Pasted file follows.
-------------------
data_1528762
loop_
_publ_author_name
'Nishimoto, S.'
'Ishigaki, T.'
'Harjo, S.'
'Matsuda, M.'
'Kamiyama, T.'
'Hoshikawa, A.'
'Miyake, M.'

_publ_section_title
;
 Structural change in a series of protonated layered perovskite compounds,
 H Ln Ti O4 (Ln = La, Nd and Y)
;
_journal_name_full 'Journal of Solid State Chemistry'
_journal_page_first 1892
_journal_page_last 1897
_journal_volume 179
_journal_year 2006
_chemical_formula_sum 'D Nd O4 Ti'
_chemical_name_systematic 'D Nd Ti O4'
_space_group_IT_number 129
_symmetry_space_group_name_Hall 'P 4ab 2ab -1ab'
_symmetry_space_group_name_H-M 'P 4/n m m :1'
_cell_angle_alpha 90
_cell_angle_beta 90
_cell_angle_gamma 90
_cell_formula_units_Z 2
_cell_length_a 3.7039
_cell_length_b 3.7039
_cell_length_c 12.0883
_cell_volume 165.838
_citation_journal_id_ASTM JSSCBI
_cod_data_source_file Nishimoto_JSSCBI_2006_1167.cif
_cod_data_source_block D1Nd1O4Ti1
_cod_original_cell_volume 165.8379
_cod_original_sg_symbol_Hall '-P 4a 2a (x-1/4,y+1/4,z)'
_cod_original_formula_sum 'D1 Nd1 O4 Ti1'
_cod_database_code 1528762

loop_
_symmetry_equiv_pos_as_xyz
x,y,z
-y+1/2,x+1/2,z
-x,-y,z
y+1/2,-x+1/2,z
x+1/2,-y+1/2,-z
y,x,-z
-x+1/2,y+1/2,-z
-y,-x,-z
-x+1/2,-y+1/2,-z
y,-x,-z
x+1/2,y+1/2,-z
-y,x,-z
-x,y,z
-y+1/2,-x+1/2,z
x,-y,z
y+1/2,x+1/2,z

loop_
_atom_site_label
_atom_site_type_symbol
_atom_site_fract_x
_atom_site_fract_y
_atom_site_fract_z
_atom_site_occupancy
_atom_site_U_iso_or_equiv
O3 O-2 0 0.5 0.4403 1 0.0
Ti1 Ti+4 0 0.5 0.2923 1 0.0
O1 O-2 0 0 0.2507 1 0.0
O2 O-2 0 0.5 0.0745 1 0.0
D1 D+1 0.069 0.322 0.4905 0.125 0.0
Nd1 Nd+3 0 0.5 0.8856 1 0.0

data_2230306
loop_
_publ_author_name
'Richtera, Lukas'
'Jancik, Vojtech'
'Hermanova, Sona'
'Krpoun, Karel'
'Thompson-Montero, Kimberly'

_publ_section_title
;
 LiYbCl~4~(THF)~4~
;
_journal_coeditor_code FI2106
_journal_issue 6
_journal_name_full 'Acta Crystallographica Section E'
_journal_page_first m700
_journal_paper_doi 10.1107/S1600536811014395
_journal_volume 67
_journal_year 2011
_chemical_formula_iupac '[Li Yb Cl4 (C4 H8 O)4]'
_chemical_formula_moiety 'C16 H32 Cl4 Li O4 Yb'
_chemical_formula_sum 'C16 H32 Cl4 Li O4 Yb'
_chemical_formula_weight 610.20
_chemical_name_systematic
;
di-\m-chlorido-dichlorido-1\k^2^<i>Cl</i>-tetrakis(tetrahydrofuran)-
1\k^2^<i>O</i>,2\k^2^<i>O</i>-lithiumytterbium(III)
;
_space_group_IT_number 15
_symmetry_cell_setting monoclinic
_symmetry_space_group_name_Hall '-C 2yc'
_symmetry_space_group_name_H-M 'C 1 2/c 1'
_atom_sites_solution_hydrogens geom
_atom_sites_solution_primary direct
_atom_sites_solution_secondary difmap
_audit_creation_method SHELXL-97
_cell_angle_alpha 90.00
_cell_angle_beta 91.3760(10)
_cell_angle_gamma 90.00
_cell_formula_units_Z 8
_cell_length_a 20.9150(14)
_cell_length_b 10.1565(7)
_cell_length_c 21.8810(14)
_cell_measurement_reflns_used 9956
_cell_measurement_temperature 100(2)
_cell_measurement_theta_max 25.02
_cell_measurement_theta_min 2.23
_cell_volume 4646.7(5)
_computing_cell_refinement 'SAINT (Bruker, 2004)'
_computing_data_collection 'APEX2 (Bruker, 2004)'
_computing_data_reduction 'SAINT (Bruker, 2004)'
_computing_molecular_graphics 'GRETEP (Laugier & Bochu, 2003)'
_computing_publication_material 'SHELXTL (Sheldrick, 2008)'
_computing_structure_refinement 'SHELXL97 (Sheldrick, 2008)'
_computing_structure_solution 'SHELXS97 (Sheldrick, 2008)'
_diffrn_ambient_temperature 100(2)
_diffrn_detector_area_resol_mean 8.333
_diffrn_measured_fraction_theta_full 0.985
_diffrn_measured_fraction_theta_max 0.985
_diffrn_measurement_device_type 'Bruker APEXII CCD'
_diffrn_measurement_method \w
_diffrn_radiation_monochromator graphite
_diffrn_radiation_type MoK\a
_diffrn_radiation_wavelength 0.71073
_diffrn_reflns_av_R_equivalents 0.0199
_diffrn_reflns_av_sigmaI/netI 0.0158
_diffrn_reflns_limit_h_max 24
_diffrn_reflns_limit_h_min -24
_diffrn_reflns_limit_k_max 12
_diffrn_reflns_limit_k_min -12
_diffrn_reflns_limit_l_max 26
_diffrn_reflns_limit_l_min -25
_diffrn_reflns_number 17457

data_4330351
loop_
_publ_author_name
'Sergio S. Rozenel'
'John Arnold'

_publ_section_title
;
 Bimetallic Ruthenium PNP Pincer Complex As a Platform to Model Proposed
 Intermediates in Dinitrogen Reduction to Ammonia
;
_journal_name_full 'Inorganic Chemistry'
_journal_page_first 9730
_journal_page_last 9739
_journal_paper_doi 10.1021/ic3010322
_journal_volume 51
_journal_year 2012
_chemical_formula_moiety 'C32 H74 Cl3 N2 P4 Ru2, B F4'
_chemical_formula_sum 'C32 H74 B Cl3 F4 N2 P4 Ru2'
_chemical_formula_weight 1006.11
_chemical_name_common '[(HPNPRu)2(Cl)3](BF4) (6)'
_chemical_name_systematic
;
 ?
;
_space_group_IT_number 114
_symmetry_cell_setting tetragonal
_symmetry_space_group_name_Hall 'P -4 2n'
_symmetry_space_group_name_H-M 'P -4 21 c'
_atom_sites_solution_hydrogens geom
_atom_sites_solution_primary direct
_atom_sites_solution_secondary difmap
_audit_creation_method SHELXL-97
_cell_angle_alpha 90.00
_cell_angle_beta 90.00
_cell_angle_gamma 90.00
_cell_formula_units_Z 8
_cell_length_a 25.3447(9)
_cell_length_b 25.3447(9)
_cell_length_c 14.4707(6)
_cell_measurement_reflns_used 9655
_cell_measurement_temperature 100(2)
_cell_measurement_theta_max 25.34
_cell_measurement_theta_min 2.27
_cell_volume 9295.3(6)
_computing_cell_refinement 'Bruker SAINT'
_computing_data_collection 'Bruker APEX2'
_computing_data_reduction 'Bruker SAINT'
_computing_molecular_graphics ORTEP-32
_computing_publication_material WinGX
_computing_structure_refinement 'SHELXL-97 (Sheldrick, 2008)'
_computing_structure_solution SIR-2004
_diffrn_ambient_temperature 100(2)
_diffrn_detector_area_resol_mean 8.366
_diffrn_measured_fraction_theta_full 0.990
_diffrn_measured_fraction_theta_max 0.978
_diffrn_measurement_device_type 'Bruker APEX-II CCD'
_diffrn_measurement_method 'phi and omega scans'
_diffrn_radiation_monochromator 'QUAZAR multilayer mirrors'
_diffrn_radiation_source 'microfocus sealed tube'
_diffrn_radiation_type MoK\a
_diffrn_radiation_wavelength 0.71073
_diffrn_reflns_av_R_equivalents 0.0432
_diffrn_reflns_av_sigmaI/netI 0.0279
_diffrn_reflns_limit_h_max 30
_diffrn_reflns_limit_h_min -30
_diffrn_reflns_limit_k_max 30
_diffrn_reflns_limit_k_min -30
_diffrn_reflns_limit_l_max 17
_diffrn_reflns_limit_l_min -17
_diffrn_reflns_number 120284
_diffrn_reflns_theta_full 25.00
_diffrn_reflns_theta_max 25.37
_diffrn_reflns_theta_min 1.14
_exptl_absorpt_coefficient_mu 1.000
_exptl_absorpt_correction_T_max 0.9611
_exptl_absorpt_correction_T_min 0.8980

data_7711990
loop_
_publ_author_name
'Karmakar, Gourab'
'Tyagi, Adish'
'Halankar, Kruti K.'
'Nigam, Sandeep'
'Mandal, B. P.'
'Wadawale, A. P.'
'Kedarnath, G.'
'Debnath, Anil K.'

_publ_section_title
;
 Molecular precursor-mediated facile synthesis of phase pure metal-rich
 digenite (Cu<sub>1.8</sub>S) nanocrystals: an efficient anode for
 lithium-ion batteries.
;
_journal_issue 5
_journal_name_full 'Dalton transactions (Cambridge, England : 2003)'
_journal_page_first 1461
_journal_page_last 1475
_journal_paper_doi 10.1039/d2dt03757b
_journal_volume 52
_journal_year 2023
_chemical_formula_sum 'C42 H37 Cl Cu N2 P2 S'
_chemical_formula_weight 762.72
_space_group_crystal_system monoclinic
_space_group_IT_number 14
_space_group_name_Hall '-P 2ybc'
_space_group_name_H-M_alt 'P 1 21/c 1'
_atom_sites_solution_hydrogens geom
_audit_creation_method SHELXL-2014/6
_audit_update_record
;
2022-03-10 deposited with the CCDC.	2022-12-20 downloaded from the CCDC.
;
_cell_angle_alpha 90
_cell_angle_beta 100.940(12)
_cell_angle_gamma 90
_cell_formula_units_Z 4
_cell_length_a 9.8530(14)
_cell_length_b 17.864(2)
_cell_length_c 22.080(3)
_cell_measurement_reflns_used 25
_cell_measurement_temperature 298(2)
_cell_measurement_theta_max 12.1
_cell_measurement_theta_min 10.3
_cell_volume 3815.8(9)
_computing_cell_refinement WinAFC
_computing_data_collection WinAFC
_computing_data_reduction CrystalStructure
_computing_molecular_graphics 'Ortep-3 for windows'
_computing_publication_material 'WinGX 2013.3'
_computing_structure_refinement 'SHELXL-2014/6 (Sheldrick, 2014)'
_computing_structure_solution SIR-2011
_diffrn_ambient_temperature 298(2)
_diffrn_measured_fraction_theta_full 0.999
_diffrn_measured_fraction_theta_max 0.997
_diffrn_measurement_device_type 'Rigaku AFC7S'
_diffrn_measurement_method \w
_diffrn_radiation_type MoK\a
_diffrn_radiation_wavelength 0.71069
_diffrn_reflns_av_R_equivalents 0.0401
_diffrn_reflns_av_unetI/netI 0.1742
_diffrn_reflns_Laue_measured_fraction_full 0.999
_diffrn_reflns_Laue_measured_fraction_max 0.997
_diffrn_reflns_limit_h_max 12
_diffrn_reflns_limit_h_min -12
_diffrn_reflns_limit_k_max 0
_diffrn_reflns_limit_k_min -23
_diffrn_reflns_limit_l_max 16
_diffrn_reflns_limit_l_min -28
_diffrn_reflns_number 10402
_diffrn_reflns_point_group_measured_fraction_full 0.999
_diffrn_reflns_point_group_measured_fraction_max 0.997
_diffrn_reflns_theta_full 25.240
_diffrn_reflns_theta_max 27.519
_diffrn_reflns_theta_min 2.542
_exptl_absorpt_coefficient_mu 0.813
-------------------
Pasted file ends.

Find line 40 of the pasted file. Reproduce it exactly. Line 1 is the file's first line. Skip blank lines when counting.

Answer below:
_cod_database_code 1528762